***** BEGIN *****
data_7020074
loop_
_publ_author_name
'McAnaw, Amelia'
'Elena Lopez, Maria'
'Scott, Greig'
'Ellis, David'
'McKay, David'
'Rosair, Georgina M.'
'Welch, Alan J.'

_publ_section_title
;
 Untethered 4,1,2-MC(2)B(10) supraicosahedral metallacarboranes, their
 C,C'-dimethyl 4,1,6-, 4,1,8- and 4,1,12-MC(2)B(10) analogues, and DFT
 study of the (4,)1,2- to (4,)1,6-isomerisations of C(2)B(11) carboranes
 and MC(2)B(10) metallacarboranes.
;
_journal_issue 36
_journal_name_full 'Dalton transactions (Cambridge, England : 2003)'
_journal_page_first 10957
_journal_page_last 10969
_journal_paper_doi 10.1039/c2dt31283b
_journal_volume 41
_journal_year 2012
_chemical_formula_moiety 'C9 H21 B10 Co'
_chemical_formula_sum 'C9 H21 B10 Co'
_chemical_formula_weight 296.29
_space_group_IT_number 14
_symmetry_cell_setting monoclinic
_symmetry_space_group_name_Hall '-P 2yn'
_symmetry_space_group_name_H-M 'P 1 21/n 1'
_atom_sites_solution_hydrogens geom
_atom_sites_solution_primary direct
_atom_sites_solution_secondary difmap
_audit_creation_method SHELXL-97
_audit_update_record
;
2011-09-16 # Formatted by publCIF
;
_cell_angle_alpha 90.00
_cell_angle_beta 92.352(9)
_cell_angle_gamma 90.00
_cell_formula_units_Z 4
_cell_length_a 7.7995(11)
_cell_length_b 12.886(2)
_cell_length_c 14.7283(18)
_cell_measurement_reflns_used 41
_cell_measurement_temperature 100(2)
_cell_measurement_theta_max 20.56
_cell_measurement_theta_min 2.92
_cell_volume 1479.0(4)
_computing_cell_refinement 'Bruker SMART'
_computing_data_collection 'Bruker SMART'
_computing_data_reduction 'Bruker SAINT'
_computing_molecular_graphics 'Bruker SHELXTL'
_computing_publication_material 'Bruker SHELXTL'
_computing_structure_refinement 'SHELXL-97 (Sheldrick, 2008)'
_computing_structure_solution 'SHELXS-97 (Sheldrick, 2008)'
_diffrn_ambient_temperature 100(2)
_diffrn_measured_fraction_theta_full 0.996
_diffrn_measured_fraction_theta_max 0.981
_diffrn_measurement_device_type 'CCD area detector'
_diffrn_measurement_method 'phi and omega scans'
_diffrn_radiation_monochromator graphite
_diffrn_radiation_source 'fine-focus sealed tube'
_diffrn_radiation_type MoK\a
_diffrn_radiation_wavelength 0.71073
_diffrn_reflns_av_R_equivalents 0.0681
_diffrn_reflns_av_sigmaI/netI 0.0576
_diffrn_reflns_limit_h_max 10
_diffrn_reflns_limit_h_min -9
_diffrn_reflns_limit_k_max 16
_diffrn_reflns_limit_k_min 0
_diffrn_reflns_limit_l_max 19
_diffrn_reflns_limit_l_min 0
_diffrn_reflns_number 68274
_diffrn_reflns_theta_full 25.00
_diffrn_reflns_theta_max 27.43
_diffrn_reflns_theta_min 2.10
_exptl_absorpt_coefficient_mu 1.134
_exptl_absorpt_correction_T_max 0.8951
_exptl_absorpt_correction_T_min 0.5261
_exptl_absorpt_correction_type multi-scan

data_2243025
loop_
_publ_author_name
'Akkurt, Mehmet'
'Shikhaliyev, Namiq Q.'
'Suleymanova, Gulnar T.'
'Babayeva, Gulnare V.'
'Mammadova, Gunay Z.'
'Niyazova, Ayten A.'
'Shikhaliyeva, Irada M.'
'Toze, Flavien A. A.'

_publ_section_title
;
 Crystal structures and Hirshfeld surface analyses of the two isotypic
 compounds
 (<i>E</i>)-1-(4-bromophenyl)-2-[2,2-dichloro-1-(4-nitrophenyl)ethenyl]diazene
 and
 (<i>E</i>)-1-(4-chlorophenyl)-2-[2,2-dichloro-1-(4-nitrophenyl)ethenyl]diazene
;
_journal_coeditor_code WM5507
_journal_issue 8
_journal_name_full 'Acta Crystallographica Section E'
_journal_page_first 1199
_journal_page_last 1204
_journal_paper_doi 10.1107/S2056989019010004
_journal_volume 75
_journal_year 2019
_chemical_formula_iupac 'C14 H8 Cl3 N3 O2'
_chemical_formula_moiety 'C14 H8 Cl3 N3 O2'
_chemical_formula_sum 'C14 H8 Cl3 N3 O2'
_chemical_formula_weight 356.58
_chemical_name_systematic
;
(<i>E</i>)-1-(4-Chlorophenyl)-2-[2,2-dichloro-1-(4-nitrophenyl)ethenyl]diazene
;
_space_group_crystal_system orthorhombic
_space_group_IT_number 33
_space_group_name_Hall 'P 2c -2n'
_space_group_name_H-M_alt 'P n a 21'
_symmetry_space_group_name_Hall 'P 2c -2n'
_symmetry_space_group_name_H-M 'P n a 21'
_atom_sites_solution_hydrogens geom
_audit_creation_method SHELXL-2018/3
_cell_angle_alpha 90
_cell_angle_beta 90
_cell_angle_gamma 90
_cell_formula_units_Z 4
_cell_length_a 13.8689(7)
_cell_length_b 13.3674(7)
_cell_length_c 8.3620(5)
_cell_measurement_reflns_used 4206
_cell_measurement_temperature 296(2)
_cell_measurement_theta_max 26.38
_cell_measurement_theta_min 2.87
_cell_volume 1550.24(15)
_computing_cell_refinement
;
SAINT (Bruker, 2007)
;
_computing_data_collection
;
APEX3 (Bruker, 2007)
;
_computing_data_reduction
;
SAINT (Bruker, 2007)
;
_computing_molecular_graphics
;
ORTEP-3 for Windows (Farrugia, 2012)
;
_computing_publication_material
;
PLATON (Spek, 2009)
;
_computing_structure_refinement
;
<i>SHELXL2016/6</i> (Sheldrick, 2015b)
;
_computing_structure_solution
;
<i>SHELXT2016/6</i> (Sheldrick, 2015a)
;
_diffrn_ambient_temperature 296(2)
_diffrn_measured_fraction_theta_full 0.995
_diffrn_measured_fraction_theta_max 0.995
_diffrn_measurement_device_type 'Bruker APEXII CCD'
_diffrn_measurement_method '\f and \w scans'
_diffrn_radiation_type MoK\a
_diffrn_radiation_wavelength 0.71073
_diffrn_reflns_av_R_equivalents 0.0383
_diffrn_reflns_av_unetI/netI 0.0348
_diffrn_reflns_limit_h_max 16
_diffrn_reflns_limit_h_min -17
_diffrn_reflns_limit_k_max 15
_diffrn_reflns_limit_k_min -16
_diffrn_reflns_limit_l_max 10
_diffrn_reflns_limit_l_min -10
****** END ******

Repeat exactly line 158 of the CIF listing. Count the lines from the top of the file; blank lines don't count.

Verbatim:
;